What happens when the Commonwealth does distribute some of its budget surplus and the County remains firm in their anti-growth strategy?
The DP notes that:
If state officials allow localities to pass adequate public facilities ordinances, as they’re known, local governments could reject developments based on a lack of supporting infrastructure, such as roads and water sources. More likely, they could demand that developers pay for the needed improvements.
Over at Bacon’s Rebellion, a this comment states:
I would hope the debate would go toward asking why localities make zoning decisions that are seemingly not in their self-interest. Because if you look at their motivation – raising real estate tax revenue – it will lead you back to the General Assembly, and their decisions on how much funding localities should receive for things such as education, public safety, etc., as well as how localities can raise money on their own.
Yeah, an honest and fair discussion is a good place to start. But you know the saying- follow the money. (Bolding mine)
I have not yet decided where my opinion lies on this issue. Growth has been very poorly managed in this region.Â On the flip side, private property rights are one of the foundations of (my) the real estate industry. I just do not know. In theory, forcing infrastructure to be built in a synchronous timeframe makes sense to me. I have not seen either side propose this idea. Implement this at Albemarle Place.
Right now, there appear to be more questions and more questioners than solutions being proposed. Regarding the debate on sprawl:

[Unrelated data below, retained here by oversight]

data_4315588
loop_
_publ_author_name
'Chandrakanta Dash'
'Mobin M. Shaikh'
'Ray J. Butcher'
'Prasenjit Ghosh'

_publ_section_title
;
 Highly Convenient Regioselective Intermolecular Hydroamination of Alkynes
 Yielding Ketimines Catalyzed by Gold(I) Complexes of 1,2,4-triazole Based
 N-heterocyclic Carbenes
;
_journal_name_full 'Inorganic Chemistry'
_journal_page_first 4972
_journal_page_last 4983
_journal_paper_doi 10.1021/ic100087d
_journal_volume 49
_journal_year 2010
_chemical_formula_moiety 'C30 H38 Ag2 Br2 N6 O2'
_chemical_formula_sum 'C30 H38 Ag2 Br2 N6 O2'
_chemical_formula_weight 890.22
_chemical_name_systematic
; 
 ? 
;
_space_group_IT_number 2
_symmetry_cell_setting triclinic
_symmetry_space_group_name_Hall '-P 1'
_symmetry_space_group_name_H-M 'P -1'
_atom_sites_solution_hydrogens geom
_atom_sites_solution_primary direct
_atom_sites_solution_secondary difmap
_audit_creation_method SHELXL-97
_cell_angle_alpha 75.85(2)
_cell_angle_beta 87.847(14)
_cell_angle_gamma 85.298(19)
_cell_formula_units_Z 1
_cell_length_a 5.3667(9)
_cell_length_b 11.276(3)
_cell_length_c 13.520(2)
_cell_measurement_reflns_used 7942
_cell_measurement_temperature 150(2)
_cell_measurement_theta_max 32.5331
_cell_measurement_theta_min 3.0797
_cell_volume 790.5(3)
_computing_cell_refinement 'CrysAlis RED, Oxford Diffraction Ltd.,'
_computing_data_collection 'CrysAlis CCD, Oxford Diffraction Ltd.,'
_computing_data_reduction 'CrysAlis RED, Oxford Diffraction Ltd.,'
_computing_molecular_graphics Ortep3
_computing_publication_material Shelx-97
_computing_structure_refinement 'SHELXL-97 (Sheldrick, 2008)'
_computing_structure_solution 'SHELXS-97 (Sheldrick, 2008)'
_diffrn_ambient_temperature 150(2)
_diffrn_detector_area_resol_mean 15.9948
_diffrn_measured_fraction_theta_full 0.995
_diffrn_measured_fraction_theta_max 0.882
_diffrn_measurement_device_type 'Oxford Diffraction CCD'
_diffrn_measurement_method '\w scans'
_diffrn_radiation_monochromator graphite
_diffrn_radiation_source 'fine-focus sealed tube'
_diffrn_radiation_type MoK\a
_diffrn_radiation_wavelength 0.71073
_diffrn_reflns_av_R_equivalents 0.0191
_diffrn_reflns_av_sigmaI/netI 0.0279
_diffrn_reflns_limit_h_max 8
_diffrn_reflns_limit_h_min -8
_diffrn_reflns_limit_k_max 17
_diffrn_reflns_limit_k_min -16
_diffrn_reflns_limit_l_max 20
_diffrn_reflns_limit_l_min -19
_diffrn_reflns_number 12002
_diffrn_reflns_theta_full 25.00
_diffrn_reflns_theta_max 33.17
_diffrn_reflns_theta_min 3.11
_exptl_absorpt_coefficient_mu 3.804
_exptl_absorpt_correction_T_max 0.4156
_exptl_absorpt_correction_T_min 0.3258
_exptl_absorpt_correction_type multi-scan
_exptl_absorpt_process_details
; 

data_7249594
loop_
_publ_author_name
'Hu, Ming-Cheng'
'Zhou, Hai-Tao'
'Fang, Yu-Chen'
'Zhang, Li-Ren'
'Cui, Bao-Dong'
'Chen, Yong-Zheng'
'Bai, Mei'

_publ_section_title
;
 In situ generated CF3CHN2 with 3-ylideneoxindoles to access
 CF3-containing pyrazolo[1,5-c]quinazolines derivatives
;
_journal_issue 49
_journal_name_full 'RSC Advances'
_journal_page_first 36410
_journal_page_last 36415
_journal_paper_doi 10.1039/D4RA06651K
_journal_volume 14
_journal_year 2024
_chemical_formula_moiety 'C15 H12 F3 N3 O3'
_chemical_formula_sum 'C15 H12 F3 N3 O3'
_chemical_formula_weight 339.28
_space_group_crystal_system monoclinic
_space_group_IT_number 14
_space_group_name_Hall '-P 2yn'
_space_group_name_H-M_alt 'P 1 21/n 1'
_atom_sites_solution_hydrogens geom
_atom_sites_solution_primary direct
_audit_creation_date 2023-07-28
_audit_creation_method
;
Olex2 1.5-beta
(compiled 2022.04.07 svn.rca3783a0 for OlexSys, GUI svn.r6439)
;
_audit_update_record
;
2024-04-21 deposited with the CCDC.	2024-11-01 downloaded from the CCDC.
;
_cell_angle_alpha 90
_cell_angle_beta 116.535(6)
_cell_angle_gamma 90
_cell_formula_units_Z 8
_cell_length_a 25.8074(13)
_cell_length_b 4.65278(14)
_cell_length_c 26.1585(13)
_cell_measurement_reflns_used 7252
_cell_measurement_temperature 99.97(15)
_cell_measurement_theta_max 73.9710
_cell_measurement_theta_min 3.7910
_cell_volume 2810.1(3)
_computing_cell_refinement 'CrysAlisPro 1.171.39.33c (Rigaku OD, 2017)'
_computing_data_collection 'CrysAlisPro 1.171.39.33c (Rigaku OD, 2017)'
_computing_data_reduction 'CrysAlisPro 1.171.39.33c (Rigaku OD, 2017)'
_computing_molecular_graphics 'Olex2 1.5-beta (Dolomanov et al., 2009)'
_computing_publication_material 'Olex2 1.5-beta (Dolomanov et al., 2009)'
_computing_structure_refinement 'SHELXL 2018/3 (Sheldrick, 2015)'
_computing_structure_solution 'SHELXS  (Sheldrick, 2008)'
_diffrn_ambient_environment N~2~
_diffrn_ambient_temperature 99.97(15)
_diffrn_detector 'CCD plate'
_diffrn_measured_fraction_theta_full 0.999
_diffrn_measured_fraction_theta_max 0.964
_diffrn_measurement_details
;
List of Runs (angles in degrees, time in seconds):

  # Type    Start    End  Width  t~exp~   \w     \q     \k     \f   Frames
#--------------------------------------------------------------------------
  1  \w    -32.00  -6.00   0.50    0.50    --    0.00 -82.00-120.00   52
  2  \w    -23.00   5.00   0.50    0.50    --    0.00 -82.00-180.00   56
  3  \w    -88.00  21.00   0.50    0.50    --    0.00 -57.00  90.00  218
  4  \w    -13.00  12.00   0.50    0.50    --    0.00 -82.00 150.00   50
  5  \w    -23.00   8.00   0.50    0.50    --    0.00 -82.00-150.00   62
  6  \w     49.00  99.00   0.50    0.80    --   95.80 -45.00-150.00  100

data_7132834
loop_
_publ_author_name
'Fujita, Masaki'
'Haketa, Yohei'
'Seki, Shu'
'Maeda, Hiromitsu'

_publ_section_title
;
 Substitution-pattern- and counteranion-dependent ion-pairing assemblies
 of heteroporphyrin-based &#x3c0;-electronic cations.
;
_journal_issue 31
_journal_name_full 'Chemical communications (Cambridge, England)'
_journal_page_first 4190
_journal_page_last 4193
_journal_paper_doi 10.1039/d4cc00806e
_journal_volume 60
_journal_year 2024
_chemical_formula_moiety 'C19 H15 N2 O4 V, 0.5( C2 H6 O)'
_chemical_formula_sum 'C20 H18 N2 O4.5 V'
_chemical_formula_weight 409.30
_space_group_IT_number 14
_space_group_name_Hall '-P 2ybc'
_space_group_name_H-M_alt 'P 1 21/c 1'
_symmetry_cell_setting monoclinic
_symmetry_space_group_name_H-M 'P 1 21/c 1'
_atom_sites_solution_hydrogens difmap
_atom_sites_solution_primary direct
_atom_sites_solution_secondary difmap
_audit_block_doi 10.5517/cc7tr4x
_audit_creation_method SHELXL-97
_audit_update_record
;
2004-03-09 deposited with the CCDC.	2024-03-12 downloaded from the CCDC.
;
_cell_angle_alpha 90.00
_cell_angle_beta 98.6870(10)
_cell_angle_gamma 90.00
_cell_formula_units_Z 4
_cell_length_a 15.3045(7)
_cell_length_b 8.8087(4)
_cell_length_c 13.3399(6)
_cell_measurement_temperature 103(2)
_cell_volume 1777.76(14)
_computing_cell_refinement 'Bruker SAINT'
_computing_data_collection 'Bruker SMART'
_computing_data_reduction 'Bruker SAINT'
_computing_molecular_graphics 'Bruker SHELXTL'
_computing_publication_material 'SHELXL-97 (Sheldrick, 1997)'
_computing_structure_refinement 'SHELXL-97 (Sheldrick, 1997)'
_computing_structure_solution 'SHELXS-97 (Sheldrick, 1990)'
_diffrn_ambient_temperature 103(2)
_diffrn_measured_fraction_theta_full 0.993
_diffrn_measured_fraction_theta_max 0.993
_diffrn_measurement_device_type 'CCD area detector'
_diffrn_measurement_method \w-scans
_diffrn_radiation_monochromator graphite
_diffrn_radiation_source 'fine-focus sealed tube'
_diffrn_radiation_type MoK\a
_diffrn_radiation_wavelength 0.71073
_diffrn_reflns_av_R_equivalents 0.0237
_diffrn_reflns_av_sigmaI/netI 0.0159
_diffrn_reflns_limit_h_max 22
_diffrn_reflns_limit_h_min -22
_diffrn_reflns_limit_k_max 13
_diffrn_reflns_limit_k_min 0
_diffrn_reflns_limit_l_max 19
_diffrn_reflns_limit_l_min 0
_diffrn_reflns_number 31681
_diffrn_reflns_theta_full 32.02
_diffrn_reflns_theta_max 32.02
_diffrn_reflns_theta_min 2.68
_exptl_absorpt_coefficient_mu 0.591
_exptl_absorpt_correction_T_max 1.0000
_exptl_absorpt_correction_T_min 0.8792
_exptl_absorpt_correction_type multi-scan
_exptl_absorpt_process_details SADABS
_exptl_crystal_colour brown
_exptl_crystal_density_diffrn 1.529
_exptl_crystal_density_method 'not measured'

Virginians, like their compatriots elsewhere in the United States, are of two minds about sprawl. They decry the effects, but are unwilling to take the painful steps necessary to stop it. They favor increased spending for public transportation, but generally will not abandon their own automobiles to use it. They want to retard new subdivisions, but only after they have their own homes on large lots.
We will never solve our suburban congestion problem without addressing the sprawl issue. Roads can’t be built fast enough to meet the rising demand. Mass transportation solutions will be more expensive than users and taxpayers will tolerate.
The solution(s)? I honestly don’t know. I know this – leaders are needed who will not pay lip service to the constituents and donors, on both sides. Pandering to the short term damages, if not dooms, the prospects for the future.
Do you trust the local government to do the right thing? To me, this is simple and clear; based on their recent track record, the answer is no.
We all live here. those of us who plan to live here for the next thirty years have more incentive than others to plan wisely. Solutions anybody?
Update: After reading Bacon’s Rebellion’s response to the DP article, my thought process is now refined to this: the solution is not an either/or proposition. Compromise is possible; how, I still don’t know … but it’s an evolution, isn’t it?